3. Aldon Smith, Missouri
Stood up at times for the Tigers and his still-growing frame could make him a DeMarcus Ware-type rush threat in time.

4. Martez Wilson, Illinois
His 2009 neck injury might scare teams, but he fits inside or outside in the 3-4 due to his elite athleticism.

5. Justin Houston, Georgia
Running in the 4.6s at 270 pounds at the combine gave Houston's draft stock a nice boost.

Nose tackles

1. Phil Taylor, Baylor
Very large and strong interior lineman (6-3, 334) is likely a second-round pick, based largely on concerns he turned up his intensity with only NFL paychecks in mind. His dismissal from Penn State also miffs some scouts.

2. Kenrick Ellis, Hampton
Another massive (6-5, 346) prospect with very good athleticism for his size. Ellis proved a second-round bargain due to character concerns.

3. Jerrell Powe, Mississippi
Powe's play in 2010 did not overwhelm scouts, but he is powerful and gives good effort. Off-field questions will need to be answered by Powe.

Chad Reuter is a Senior Analyst for NFLDraftScout.com, distributed by The Sports Xchange. Follow him on Twitter: @ChadReuter.

http://www.cbssports.com/nfl/draft/stor ... 4-defenses (http://www.cbssports.com/nfl/draft/story/14761286/best-for-scheme-top-prospects-for-34-defenses)

hawaiiansteel
03-09-2011, 07:08 PM
Lande’s Mock Draft

Sporting News 3/9/11


1. Panthers—Marcell Dareus, DT, Alabama

2. Broncos—Robert Quinn, OLB, North Carolina

3. Bills—Cam Newton, QB, Auburn

4. Bengals—Da'Quan Bowers, DE, Clemson

5. Cardinals—Blaine Gabbert, QB, Missouri

6. Browns—A.J. Green, WR, Georgia

7. 49ers—Von Miller, OLB, Texas A&M

8. Titans—Patrick Peterson, CB, LSU

9. Cowboys—Anthony Castonzo, OT, Boston College

10. Redskins—Ryan Mallett, QB, Arkansas

11. Texans—Corey Liuget, DT, Illinois

12. Vikings—Nick Fairley, DT, Auburn

13. Lions—Tyron Smith, OT, USC

14. Rams—Julio Jones, WR, Alabama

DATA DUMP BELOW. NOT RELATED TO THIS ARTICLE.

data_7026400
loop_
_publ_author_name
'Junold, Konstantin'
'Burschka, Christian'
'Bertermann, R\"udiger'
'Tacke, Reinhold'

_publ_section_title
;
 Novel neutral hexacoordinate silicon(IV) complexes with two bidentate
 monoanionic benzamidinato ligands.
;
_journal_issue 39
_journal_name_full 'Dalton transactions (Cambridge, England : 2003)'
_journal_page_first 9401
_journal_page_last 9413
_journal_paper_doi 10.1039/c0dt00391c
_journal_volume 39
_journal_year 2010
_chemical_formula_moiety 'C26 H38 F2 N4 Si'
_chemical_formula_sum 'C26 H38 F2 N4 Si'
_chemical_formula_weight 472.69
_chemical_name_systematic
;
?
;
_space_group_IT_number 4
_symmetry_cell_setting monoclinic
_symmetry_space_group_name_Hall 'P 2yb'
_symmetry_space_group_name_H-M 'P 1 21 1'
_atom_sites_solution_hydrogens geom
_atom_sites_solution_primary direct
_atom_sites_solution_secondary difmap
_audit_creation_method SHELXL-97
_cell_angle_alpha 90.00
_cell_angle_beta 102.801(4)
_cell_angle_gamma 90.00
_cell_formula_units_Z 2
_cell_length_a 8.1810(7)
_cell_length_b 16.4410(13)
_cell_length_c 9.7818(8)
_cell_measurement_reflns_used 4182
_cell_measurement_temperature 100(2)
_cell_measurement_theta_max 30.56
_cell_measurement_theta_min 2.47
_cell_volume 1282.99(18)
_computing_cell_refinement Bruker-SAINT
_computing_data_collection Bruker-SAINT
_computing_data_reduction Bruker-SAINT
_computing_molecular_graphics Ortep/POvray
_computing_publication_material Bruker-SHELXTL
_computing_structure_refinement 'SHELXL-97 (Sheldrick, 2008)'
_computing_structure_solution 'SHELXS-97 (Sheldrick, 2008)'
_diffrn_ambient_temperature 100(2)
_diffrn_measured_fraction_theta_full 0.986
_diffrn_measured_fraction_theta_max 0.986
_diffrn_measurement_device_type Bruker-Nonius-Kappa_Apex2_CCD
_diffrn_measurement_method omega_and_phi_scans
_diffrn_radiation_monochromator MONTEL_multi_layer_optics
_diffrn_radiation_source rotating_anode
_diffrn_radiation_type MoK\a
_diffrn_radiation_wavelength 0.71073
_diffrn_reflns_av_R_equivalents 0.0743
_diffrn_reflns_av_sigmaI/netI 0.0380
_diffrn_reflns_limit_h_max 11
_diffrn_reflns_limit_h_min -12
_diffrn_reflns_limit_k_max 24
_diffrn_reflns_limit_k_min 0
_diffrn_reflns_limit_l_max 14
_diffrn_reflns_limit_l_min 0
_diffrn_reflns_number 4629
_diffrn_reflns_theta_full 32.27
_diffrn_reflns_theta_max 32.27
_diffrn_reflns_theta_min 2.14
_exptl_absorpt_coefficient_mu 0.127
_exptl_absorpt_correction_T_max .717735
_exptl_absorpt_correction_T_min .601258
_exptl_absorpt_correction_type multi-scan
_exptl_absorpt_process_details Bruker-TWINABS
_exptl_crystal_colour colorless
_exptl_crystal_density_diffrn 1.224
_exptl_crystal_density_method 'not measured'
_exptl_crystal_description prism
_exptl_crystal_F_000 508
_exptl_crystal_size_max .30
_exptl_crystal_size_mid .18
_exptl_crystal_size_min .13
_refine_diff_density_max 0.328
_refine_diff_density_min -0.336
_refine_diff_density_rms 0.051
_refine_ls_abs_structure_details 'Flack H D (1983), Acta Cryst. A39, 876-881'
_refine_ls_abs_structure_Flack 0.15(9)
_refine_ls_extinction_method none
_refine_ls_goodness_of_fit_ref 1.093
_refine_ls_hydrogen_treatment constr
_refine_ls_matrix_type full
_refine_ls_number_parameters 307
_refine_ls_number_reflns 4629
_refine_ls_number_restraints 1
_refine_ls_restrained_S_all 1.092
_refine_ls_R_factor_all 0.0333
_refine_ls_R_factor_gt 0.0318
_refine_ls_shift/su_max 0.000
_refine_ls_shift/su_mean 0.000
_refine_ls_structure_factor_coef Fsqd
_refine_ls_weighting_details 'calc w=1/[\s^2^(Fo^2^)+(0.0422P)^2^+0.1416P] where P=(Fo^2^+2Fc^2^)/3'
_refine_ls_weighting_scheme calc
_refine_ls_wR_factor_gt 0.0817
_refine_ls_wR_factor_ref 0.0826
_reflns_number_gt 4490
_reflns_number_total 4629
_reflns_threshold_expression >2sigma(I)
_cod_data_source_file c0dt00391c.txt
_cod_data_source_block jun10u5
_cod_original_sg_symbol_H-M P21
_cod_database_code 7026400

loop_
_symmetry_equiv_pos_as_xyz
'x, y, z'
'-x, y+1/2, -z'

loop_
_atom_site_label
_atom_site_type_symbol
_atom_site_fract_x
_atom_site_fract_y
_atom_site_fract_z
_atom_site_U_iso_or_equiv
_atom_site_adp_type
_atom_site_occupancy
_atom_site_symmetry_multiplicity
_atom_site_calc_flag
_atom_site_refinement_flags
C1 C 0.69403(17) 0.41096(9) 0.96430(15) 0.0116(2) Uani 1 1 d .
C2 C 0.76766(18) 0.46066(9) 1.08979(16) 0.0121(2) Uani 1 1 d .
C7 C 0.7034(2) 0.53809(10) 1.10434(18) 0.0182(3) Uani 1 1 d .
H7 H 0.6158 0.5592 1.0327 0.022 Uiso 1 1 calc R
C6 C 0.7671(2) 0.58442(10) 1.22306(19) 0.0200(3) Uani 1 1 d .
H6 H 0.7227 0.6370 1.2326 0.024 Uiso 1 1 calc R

15. Dolphins—Mark Ingram, RB, Alabama

16. Jaguars—Jabaal Sheard, DE, Pitt

17. Patriots (from Oakland)—Adrian Clayborn, DE, Iowa

18. Chargers—Cameron Jordan, DE, Cal

19. Giants—Ryan Williams, RB, Virginia Tech

20. Buccaneers—Aldon Smith, DE, Missouri

21. Chiefs—Cameron Heyward, DE, Ohio State

22. Colts—Derek Sherrod, OT, Mississippi State

23. Eagles—Prince Amukamara, CB, Nebraska

24. Saints—Ryan Kerrigan, DE, Purdue

25. Seahawks—Danny Watkins, G, Baylor

26. Ravens—Nate Solder, OT, Colorado

27. Falcons—Stephen Paea, DT, Oregon State

28. Patriots—Mikel Leshoure, RB, Illinois

29. Bears—Jerrel Jernigan, WR, Troy

30. Jets—Christian Ballard, DE, Iowa

31. Steelers—Muhammad Wilkerson, DE, Temple

32. Packers—Mike Pouncey, C, Florida

Read more: http://aol.sportingnews.com/nfl/feed/20 ... z1G8uLjAJZ (http://aol.sportingnews.com/nfl/feed/2011-01/2011-nfl-draft/story/nfl-mock-draft-mallett-liuget-and-sherrod-moving-up-draft-boards#ixzz1G8uLjAJZ)

RuthlessBurgher
03-10-2011, 08:48 PM
Wilkerson could be a legit possibility for us, but not if Pouncey is still on the board.

A year after the Jags reeeeeeached for Tyson Alualu at #10, do you really think they will reeeeeeeach again for Jabaal Sheard at #16?

steelz09
03-10-2011, 09:24 PM
I would hope they have NT in mind for Wilkerson. The coaching staff really needs to think about life without Casey Hampton

hawaiiansteel
03-16-2011, 08:21 PM
Sources: Kenrick Ellis on radar of five teams

3/16/2011


Aaron Wilson of the National Football Post reports Hampton defensive lineman Kenric Ellis is drawing serious interest from several NFL teams, including the Pittsburgh Steelers, Philadelphia Eagles, Denver Broncos, New England Patriots and the Green Bay Packers, according to league sources with knowledge of the situation.

The 6-foot-5, 346-pounder has drawn second-round grades from several draft analysts.

Per a source, Ellis interviewed well at the NFL scouting combine and was accountable for past transgressions that got him dismissed from South Carolina (reportedly failed drug tests) before transferring to Hampton and being suspended for one game.

"We like the kid," an NFL source said. "We were impressed with him."

Ellis addressed the off-field problems at the NFL scouting combine during an interview with a crowd of media.

"I had character issues," he acknowledged. "I had disciplinary problems. They did everything they could. It just didn't work out for me. I had to get out of there.

"I had to look within myself and change a lot of things within myself and around me. And after I changed those things, it was pretty much easy after that. I had to realize that I had a problem, and I confronted it and overcame it."

http://www.theredzone.org/BlogDescripti ... fault.aspx (http://www.theredzone.org/BlogDescription/tabid/61/EntryId/15740/Sources--Kenrick-Ellis-on-radar-of-five-teams/Default.aspx)

RuthlessBurgher
03-17-2011, 09:09 AM